Skip Main Navigation Skip To Navigation Content

American Community Survey

Census.govAmerican Community Survey › Methodology: 2006 Content Test › Limitations
Skip top of page navigation


New and Modified Content on the 2008 ACS Questionnaire: Results of Testing Prior to Implementation


Limitations unique to the 2006 ACS Content Test

The 2006 ACS Content Test maintained the same general data collection methods as the ACS, but deviated from these methods in some aspects to meet research objectives as well as resource constraints. In general the deviations did not impact the validity of the results, and in many cases increased the effectiveness of the testing. However, these differences should be considered when evaluating the data. The differences between the ACS and the 2006 ACS Content Test are described as follows.

The 2006 ACS Content Test did not provide a toll-free number on the printed questionnaires for respondents to call if they had questions, as the ACS does. The decision to exclude this service in the 2006 ACS Content Test primarily reflects resource issues in developing the materials needed to train and implement the operation for a one-time test. However, excluding this telephone assistance allows us to collect data that reflects the respondent's interpretation and response without the aid of a trained Census Bureau interviewer.

The ACS Computer Assisted Telephone Interview (CATI) follow-up operation was excluded from the 2006 ACS Content Test in order to meet field data collection constraints. Without CATI, questions administered differently over the phone did not get the benefit of a full CATI operation (though some of the Computer Assisted Personal Interviews (CAPI) actually do occur by phone). However, since only ten percent of ACS data is collected by CATI and CATI interviewers are trained to help respondents understand question intent and response categories, overall ACS data quality should not suffer when questions are implemented using CATI.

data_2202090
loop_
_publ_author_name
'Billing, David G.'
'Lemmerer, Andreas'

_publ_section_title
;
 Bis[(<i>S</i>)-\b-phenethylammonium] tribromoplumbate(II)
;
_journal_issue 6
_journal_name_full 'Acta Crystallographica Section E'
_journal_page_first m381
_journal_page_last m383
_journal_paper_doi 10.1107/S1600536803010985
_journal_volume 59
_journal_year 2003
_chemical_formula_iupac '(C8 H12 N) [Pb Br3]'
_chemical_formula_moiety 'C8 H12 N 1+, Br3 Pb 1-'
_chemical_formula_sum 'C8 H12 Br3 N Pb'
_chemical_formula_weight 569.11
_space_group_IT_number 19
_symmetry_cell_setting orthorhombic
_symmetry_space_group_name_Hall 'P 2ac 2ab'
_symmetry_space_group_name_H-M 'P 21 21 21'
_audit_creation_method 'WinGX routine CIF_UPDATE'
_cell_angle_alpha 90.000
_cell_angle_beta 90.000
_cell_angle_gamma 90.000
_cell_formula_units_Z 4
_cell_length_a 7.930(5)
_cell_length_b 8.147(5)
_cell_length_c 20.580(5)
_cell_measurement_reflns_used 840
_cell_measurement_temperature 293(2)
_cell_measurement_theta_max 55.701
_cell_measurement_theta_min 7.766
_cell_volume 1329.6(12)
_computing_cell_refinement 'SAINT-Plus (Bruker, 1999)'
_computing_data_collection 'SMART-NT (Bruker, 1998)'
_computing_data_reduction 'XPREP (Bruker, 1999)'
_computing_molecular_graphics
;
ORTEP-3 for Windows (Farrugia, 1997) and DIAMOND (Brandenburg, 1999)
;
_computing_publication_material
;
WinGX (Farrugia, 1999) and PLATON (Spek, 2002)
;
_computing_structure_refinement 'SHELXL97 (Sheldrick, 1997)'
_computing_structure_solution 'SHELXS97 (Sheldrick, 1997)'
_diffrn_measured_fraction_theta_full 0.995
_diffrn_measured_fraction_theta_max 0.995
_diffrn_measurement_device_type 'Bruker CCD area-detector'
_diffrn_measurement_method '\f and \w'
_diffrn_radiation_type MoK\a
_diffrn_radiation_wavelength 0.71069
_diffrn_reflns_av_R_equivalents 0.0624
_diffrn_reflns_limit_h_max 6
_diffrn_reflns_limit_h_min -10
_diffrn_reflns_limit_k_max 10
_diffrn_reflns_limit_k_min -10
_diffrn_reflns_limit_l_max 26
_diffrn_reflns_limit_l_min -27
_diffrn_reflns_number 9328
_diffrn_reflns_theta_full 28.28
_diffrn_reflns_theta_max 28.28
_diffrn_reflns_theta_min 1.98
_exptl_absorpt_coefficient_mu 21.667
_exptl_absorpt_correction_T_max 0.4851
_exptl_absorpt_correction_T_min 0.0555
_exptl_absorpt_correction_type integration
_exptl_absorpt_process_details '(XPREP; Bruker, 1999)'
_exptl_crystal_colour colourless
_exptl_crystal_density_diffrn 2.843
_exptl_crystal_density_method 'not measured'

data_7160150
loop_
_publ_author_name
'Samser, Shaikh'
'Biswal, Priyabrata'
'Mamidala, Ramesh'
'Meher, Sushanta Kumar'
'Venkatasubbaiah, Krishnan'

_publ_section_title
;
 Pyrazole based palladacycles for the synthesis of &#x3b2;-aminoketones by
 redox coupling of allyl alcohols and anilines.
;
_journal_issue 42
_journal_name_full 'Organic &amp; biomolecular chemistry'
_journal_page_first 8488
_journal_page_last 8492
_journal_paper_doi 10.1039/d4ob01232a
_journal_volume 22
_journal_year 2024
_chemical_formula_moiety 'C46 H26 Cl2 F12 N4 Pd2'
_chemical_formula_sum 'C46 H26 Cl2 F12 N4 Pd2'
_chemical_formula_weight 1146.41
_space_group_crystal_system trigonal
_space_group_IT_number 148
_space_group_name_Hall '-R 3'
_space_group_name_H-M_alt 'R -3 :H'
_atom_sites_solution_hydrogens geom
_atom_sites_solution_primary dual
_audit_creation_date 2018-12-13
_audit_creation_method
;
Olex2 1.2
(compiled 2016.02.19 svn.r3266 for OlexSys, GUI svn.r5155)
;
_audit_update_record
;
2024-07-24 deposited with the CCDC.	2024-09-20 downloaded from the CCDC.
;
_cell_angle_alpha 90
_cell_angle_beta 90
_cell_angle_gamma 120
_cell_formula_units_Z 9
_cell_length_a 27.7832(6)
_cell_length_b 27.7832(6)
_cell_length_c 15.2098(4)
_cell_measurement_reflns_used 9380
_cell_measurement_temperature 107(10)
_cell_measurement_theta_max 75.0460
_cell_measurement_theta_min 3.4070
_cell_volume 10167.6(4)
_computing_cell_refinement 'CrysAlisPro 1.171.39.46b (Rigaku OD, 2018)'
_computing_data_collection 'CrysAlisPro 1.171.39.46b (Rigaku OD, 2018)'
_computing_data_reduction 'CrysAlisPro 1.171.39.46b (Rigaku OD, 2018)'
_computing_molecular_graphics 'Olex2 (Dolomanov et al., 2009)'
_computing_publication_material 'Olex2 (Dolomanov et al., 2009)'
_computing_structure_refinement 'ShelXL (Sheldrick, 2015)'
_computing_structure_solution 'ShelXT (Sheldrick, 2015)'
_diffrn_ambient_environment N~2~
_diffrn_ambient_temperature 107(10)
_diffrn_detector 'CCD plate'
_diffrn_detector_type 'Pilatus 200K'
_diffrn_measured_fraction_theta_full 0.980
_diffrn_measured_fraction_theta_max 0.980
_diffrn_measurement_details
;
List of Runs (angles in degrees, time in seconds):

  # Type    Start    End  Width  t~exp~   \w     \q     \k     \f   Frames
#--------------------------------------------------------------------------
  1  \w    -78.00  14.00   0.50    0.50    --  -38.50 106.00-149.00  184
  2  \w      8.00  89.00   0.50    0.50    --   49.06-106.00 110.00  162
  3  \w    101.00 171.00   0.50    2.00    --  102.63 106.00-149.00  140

Limitations unique to the 2007 ACS Grid-Sequential Test

The main objective of the 2007 Grid-Sequential Test was to determine the effects of changing the layout of the basic demographic items on the ACS paper questionnaire from a grid to a sequential layout. To meet this objective, we used a study design that differed from the production ACS. The grid-sequential test was strictly a mail (respondent-completed) test. The other modes of data collection used in the production ACS for mail nonresponse followup, CATI and CAPI, were not used for this test. Therefore, characteristics of CATI and CAPI respondents that may influence the estimates or distributions were not incorporated.

The data collection process for the grid-sequential test and the production cases used in the analysis used a modified Key From Paper (KFP) system rather than the (Key From Image) KFI system implemented for the 2008 ACS. A difference between the standard KFP system and the new KFI system is that the KFI system contains edits that clean the data. As a result, we modified the KFP system to include imaging of the grid-sequential test questionnaires so that we could achieve similar results to the KFI system by having the ability to verify household or person records if needed.

Limitations Shared by the 2006 ACS Content Test and the 2007 ACS Grid-Sequential Test

The universe for both tests was restricted to housing units (e.g. Group Quarters were excluded) and also excluded the areas of Alaska, Hawaii, and Puerto Rico.

Both tests excluded the Failed Edit Follow-Up operation in order to fully assess the impact of the proposed 2008 ACS content changes on data quality. As a result, households that provided incomplete information on their form or who reported more than five people living within the household were not contacted to collect their remaining information via a CATI interview.

To allow for the study of the impact of the proposed 2008 ACS content changes on data quality, neither test applied the ACS editing and imputation rules. The ACS editing and imputation rules correct inconsistent responses and fill in missing responses. These tests only had item nonresponse rates calculated. A change in the item nonresponse rate can cause a change in the item allocation rates.

The ACS weighting methodology was not replicated in either test. All tabulations were derived using only the sampling weights. There were neither adjustments made to the weights for nonresponse nor adjustments to control to the independent housing and population estimates like the full ACS.

Source: U.S. Census Bureau | American Community Survey Office | Email ACS | Last Revised: December 04, 2014
Give us your feedback on this website!